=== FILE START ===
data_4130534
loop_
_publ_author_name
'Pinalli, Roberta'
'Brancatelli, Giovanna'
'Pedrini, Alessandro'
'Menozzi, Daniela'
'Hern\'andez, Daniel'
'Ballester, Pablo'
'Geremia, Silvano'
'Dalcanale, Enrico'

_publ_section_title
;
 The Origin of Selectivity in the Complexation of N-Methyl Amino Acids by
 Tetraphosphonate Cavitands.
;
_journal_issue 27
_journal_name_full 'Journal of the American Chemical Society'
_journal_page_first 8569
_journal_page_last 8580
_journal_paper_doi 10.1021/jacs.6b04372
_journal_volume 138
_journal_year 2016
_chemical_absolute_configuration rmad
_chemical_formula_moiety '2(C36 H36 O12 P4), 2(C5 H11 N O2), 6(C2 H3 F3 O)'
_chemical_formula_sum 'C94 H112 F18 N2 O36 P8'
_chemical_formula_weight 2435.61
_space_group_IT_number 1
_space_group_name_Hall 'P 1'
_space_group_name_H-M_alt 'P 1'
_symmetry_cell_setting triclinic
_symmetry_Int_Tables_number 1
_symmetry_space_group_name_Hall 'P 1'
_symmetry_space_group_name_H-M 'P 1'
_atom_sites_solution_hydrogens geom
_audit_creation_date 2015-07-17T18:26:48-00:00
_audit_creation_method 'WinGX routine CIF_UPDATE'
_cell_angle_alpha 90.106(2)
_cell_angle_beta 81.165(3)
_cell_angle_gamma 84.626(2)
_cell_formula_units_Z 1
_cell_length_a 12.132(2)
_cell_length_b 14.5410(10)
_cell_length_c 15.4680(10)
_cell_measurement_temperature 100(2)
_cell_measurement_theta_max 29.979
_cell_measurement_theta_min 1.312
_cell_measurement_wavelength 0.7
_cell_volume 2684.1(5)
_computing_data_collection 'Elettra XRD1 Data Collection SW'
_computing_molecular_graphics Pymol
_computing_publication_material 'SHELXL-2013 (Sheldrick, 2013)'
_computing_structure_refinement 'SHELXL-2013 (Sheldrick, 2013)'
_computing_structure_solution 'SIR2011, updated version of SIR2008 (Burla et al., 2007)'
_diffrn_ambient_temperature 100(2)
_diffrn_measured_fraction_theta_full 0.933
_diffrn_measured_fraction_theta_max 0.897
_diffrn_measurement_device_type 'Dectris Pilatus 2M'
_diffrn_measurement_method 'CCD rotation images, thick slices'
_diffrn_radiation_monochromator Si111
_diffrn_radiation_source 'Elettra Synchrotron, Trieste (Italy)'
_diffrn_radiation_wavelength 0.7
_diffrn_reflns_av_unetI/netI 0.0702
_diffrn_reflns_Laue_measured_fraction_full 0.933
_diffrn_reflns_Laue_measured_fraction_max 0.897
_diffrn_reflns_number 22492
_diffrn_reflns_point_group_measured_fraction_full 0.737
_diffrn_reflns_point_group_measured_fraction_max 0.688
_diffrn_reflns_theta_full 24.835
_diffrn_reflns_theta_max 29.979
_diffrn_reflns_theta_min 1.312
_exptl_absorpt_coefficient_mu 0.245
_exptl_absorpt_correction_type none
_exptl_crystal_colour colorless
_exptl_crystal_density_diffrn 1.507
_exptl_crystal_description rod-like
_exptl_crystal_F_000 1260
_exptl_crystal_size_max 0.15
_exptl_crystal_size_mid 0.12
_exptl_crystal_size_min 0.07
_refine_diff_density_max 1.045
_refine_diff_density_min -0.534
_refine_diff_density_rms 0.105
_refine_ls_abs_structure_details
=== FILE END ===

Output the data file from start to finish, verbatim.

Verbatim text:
data_4130534
loop_
_publ_author_name
'Pinalli, Roberta'
'Brancatelli, Giovanna'
'Pedrini, Alessandro'
'Menozzi, Daniela'
'Hern\'andez, Daniel'
'Ballester, Pablo'
'Geremia, Silvano'
'Dalcanale, Enrico'

_publ_section_title
;
 The Origin of Selectivity in the Complexation of N-Methyl Amino Acids by
 Tetraphosphonate Cavitands.
;
_journal_issue 27
_journal_name_full 'Journal of the American Chemical Society'
_journal_page_first 8569
_journal_page_last 8580
_journal_paper_doi 10.1021/jacs.6b04372
_journal_volume 138
_journal_year 2016
_chemical_absolute_configuration rmad
_chemical_formula_moiety '2(C36 H36 O12 P4), 2(C5 H11 N O2), 6(C2 H3 F3 O)'
_chemical_formula_sum 'C94 H112 F18 N2 O36 P8'
_chemical_formula_weight 2435.61
_space_group_IT_number 1
_space_group_name_Hall 'P 1'
_space_group_name_H-M_alt 'P 1'
_symmetry_cell_setting triclinic
_symmetry_Int_Tables_number 1
_symmetry_space_group_name_Hall 'P 1'
_symmetry_space_group_name_H-M 'P 1'
_atom_sites_solution_hydrogens geom
_audit_creation_date 2015-07-17T18:26:48-00:00
_audit_creation_method 'WinGX routine CIF_UPDATE'
_cell_angle_alpha 90.106(2)
_cell_angle_beta 81.165(3)
_cell_angle_gamma 84.626(2)
_cell_formula_units_Z 1
_cell_length_a 12.132(2)
_cell_length_b 14.5410(10)
_cell_length_c 15.4680(10)
_cell_measurement_temperature 100(2)
_cell_measurement_theta_max 29.979
_cell_measurement_theta_min 1.312
_cell_measurement_wavelength 0.7
_cell_volume 2684.1(5)
_computing_data_collection 'Elettra XRD1 Data Collection SW'
_computing_molecular_graphics Pymol
_computing_publication_material 'SHELXL-2013 (Sheldrick, 2013)'
_computing_structure_refinement 'SHELXL-2013 (Sheldrick, 2013)'
_computing_structure_solution 'SIR2011, updated version of SIR2008 (Burla et al., 2007)'
_diffrn_ambient_temperature 100(2)
_diffrn_measured_fraction_theta_full 0.933
_diffrn_measured_fraction_theta_max 0.897
_diffrn_measurement_device_type 'Dectris Pilatus 2M'
_diffrn_measurement_method 'CCD rotation images, thick slices'
_diffrn_radiation_monochromator Si111
_diffrn_radiation_source 'Elettra Synchrotron, Trieste (Italy)'
_diffrn_radiation_wavelength 0.7
_diffrn_reflns_av_unetI/netI 0.0702
_diffrn_reflns_Laue_measured_fraction_full 0.933
_diffrn_reflns_Laue_measured_fraction_max 0.897
_diffrn_reflns_number 22492
_diffrn_reflns_point_group_measured_fraction_full 0.737
_diffrn_reflns_point_group_measured_fraction_max 0.688
_diffrn_reflns_theta_full 24.835
_diffrn_reflns_theta_max 29.979
_diffrn_reflns_theta_min 1.312
_exptl_absorpt_coefficient_mu 0.245
_exptl_absorpt_correction_type none
_exptl_crystal_colour colorless
_exptl_crystal_density_diffrn 1.507
_exptl_crystal_description rod-like
_exptl_crystal_F_000 1260
_exptl_crystal_size_max 0.15
_exptl_crystal_size_mid 0.12
_exptl_crystal_size_min 0.07
_refine_diff_density_max 1.045
_refine_diff_density_min -0.534
_refine_diff_density_rms 0.105
_refine_ls_abs_structure_details